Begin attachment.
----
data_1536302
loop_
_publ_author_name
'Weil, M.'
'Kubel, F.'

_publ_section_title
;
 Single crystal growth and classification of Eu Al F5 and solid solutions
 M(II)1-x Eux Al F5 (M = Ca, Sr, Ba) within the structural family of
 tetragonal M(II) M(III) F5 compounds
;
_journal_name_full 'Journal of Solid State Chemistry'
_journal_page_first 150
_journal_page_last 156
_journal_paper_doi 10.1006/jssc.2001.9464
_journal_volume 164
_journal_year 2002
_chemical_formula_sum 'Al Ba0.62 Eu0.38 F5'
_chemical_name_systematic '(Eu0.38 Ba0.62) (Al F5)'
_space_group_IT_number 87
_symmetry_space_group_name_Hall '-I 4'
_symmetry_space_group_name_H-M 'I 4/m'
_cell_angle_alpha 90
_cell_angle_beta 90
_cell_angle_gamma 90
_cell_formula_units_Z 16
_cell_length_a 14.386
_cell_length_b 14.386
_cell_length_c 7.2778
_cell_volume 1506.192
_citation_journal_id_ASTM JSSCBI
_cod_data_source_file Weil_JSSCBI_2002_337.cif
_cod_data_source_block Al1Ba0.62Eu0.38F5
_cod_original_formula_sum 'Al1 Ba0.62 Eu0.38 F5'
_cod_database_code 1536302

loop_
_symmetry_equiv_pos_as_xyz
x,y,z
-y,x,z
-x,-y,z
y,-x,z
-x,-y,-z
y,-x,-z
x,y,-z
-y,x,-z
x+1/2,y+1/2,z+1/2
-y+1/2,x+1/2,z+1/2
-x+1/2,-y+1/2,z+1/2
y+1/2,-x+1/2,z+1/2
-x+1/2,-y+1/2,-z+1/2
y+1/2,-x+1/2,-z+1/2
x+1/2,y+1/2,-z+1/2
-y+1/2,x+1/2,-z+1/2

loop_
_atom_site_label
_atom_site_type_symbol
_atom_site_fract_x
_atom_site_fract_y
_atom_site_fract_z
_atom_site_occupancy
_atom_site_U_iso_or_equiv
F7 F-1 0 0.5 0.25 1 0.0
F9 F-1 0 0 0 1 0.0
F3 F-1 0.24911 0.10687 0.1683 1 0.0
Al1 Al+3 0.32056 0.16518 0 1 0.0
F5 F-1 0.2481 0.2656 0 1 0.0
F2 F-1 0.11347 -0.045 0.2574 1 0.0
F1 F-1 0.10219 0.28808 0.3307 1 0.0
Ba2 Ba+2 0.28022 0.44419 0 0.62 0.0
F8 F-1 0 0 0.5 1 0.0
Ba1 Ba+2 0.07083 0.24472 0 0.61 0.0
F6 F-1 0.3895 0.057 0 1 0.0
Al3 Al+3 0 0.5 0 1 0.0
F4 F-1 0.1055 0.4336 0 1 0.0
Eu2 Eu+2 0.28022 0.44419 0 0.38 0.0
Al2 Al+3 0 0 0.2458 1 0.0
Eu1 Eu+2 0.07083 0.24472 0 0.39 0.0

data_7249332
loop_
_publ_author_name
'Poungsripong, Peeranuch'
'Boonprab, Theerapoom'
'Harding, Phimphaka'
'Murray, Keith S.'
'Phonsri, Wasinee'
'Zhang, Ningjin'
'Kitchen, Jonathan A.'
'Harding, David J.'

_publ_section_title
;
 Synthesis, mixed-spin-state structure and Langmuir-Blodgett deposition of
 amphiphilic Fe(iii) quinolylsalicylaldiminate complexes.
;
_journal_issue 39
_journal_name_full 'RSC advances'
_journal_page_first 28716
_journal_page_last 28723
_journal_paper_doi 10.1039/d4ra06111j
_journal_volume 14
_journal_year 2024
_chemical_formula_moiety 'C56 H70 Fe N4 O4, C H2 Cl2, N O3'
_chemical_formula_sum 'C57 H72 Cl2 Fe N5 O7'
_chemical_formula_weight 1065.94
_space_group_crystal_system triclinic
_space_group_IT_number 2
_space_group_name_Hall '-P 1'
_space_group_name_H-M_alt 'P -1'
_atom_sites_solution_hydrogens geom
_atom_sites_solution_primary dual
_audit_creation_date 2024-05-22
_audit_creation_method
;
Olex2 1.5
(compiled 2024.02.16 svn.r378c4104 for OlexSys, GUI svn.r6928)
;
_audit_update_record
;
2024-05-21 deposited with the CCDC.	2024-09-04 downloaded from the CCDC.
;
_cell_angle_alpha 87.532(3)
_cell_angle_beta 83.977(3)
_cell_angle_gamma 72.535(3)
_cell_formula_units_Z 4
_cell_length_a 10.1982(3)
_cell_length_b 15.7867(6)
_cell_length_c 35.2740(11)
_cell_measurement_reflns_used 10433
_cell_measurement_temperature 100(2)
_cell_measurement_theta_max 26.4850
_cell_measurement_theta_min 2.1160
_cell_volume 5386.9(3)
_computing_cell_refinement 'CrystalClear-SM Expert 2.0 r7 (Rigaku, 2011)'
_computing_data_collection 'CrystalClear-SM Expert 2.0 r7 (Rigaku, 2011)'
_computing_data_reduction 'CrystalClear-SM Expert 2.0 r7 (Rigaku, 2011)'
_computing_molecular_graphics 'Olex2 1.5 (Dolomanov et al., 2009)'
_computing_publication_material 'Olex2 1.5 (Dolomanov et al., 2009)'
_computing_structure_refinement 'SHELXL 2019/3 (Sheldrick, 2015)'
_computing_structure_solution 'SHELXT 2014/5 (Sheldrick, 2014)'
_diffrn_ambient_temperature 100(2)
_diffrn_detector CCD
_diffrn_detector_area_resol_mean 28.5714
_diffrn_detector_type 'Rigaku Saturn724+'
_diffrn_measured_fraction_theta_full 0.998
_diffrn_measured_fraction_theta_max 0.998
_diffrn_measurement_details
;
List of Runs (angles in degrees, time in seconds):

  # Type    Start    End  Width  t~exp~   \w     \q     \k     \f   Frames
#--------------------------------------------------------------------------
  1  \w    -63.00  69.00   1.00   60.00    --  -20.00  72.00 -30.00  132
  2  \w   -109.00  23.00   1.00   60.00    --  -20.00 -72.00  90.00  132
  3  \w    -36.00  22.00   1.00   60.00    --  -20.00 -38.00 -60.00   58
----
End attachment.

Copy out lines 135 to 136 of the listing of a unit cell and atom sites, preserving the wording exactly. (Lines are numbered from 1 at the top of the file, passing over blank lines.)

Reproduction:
_computing_molecular_graphics 'Olex2 1.5 (Dolomanov et al., 2009)'
_computing_publication_material 'Olex2 1.5 (Dolomanov et al., 2009)'